31 Oct 13. Singapore Technologies Engineering (ST Engineering) has announced the dissolution of a joint venture (JV) owned in conjunction by ST Aerospace, the group’s aerospace arm, and BAE Systems. The JV – Singapore British Engineering (SBE) – was established in 1988 and was focused on promoting BAE Systems’ aerospace products in Singapore and the surrounding region. Equity in the JV was split 51:49 with ST Aerospace holding the larger share. However, the two companies agreed to dissolve the company in 2012, and on 30 October ST Engineering announced that the dissolution process is now complete. An ST Engineering spokesperson told IHS Jane’s that despite the voluntary winding up of their JV company, ST Aerospace and BAE Systems continued to co-operate within the region. (Source: Jane’s)
04 Nov 13. BlackBerry Ltd abandoned on Monday its plan to sell itself
and said its CEO is stepping down, sparking a 16 percent dive in its share price and raising fears the struggling smartphone maker is running out of options. After a two-month review of strategic options and talks with potential buyers that included Facebook, Lenovo and private equity firms such as Cerberus, BlackBerry said it will abandon a sale. Instead, it will raise $1bn by issuing convertible notes to a group of long-term investors including its largest shareholder, Fairfax Financial Holdings. The only formal offer to buy BlackBerry – a tentative one – had come from Fairfax, which wanted to take the company private for $4.7bn. But sources said Fairfax boss Prem Watsa had trouble financing the deal. Fairfax will now end up with $250m of the debt offering. BlackBerry shares closed 16 percent lower at $6.50, giving the company a market value of about $3.38bn, down from its boom-time peak of $80bn.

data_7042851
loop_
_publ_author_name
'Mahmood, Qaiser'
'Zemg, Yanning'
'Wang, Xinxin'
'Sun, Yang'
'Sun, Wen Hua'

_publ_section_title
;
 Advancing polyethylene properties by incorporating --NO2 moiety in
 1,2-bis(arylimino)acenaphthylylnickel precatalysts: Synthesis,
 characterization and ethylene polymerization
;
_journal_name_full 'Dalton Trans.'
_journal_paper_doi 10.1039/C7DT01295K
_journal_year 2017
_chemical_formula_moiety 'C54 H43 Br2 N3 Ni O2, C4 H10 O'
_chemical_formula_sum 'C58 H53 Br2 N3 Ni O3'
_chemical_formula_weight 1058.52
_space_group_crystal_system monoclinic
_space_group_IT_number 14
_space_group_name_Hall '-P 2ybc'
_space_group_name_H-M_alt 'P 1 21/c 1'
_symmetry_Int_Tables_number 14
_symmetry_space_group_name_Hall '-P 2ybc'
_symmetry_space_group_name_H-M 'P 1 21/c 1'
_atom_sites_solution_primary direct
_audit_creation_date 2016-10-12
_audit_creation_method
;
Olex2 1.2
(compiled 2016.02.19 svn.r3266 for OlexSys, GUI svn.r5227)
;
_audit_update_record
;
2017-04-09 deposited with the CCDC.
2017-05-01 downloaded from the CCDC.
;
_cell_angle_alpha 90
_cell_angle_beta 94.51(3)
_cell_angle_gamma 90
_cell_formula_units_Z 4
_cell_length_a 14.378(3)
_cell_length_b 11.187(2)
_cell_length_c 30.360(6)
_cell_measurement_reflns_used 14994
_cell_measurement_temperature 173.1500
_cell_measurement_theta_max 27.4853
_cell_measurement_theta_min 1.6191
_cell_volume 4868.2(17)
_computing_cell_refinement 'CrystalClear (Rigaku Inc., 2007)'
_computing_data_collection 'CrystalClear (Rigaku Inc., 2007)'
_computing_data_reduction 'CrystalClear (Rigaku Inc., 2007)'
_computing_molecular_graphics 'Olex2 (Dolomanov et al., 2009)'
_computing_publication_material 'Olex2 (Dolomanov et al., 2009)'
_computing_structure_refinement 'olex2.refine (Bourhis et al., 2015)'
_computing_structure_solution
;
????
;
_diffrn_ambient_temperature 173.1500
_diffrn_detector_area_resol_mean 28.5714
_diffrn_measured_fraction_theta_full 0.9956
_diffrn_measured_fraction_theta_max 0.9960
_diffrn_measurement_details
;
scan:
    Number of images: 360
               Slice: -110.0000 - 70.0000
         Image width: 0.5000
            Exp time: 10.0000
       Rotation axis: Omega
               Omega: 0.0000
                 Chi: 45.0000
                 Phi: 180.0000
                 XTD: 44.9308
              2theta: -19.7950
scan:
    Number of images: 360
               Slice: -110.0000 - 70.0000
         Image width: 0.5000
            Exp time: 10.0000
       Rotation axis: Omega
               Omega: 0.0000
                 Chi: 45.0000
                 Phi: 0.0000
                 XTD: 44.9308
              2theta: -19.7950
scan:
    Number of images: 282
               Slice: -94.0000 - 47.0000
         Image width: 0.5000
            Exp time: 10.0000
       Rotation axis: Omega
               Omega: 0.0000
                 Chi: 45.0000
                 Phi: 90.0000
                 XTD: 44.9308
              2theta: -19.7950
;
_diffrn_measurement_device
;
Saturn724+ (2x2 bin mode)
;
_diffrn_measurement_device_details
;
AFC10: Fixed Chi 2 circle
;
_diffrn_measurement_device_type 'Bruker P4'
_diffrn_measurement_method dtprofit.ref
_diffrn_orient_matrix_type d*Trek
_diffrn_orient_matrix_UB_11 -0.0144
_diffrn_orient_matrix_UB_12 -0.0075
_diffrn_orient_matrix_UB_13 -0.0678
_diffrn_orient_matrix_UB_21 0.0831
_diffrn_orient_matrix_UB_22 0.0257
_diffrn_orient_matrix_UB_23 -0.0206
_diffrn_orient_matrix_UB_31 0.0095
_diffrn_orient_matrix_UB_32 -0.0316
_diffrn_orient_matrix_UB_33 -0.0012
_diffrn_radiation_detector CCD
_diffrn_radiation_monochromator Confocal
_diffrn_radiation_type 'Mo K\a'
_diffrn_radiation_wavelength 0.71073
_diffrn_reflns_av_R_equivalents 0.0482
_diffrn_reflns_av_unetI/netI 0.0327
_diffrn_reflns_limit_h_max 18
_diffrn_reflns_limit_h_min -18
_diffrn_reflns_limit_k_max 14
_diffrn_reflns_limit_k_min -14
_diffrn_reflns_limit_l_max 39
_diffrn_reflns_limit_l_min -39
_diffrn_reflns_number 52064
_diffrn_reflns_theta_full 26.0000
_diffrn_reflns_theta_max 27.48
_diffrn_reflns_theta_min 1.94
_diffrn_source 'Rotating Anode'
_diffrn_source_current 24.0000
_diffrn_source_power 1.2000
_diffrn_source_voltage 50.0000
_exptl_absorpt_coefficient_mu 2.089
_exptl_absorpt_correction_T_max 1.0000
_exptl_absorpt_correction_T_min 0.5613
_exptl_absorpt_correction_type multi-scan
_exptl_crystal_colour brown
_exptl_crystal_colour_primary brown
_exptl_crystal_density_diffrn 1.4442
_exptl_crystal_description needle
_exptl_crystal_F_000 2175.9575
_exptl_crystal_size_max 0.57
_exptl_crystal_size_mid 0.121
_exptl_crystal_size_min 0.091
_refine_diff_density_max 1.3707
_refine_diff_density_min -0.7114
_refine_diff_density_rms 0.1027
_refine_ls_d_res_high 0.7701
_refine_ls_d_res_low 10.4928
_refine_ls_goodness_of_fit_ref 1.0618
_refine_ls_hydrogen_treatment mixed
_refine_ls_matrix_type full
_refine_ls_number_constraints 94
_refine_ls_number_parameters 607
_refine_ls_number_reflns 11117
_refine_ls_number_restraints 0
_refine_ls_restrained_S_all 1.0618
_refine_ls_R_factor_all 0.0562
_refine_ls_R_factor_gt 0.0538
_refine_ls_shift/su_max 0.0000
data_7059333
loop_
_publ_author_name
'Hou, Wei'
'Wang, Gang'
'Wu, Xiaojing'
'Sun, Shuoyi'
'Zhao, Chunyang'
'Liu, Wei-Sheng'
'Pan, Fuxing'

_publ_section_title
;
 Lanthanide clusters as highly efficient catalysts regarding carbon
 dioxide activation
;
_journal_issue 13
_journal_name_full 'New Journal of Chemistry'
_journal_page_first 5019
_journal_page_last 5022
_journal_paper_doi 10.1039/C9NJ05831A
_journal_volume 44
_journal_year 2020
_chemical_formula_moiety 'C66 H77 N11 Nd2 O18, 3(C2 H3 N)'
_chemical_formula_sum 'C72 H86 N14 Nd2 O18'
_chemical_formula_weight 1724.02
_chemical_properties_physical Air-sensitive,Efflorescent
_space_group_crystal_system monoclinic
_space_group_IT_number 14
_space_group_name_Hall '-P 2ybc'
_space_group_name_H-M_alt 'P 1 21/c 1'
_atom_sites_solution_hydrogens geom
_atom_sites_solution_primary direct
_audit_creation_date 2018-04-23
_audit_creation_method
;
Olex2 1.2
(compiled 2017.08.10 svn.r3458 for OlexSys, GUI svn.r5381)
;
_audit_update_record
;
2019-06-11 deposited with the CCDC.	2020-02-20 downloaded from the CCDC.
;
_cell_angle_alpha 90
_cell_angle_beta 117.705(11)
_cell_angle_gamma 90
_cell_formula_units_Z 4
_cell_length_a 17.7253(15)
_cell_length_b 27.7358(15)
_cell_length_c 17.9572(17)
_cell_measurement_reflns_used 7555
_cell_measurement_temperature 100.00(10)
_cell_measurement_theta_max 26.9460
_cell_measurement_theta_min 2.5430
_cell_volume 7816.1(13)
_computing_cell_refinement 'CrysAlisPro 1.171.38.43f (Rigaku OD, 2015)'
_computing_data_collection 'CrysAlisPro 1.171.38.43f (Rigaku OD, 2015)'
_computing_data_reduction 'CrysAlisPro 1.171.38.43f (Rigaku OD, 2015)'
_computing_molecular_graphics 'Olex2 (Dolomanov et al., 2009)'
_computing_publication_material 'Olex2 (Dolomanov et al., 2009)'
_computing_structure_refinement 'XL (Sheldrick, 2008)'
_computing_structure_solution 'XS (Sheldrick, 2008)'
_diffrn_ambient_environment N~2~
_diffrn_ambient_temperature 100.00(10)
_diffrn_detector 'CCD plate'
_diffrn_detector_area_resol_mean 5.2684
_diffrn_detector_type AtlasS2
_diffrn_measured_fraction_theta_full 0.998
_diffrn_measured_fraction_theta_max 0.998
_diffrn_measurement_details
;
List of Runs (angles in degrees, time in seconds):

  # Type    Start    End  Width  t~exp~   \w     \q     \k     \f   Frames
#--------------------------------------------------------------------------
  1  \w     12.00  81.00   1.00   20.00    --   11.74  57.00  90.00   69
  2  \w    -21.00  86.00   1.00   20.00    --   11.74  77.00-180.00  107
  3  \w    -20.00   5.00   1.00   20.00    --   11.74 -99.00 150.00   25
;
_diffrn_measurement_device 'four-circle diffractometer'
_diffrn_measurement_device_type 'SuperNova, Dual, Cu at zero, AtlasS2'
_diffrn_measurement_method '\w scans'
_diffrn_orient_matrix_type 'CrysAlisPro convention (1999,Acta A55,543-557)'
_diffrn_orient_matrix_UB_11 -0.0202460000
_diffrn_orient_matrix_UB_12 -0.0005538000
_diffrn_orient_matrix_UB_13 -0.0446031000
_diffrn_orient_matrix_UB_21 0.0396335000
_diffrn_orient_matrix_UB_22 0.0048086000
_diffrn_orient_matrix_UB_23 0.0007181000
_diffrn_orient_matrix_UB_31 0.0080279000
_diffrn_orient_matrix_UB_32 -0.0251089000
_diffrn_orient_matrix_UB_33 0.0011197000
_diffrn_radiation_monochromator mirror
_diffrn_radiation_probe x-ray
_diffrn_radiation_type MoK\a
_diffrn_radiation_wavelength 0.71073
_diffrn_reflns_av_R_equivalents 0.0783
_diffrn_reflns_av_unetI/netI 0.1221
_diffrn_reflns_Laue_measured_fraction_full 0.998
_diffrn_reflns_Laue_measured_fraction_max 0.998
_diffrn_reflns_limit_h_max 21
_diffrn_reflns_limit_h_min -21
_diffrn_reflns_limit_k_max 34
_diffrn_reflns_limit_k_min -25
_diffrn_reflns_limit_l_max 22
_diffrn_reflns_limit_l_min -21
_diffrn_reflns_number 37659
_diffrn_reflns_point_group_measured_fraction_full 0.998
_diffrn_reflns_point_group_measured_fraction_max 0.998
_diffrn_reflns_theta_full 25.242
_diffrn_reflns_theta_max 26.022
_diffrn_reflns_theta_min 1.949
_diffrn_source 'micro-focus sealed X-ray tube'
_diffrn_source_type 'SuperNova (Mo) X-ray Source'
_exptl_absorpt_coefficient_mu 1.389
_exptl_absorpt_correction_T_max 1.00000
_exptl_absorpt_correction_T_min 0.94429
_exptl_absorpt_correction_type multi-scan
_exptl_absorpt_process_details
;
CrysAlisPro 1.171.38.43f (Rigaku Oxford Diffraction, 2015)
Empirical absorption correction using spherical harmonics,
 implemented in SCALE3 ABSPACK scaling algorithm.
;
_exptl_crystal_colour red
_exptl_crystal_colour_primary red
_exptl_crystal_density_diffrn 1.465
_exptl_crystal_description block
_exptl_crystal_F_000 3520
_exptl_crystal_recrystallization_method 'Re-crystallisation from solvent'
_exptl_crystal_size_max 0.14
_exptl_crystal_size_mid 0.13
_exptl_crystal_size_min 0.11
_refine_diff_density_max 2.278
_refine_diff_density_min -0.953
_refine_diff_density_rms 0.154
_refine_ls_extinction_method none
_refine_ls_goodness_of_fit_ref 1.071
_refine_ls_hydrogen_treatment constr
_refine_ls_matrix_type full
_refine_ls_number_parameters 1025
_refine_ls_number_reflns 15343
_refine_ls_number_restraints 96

“Now we’re back to the downward spiral,” said BGC Partners analyst Colin Gillis. “They’ve got $1bn more cash that buys them time. The drumbeat of
negativity is likely to continue.”
BlackBerry named John Chen, credited with turning around Sybase Inc in the late 1990s, as its interim CEO and executive chairman. Sybase, an enterprise software company, was eventually acquired by SAP AG in 2010.
05 Nov 13. Worst may still be to come for defence sector. As US lawmakers squabbled over how to reduce the national deficit, increasing the risk they would trigger deep, indiscriminate cuts to the world’s largest defence budget, the chief executive of the world’s biggest defence company, warned the effect on the industry would be devastating. In March, despite all the shrill cries of doom from military and industry leaders, those cuts – a further 10 per cent across the board reduction – became a reality. But so far Robert Stevens, Lockheed Martin’s executive chairman, has been proven wrong. Lockheed Martin and many of its peers are still increasing sales and profit and offering shareholders a solid return on their investment. In fact, the shares of the top US defence companies by revenue have all gained since March, outperforming both the Dow Jones Industrial Average and the S&P 500. Defence companies have helped themselves by being ahead of the game. Over the past three or so years, they have cut costs, reduced staff numbers, taken out entire layers of management and shut manufacturing sites as they prepared for the end of a boom decade of war in Afghanistan and Iraq. All this, together with share buybacks and strong commitments to dividend payments, has kept investors happy, even while the companies they own have had to deal with the uncertainty over the defence budget cuts and the delays in getting procurement projects signed off. But some executives – including those from European defence companies, many of which have built sizeable US divisions in the past decade – worry the industry is running out of rope just as deep cuts are working their way through the Pentagon’s procurement process. (Source: glstrade.com/FT)
07 Nov 13. The King Vehicle Engineerin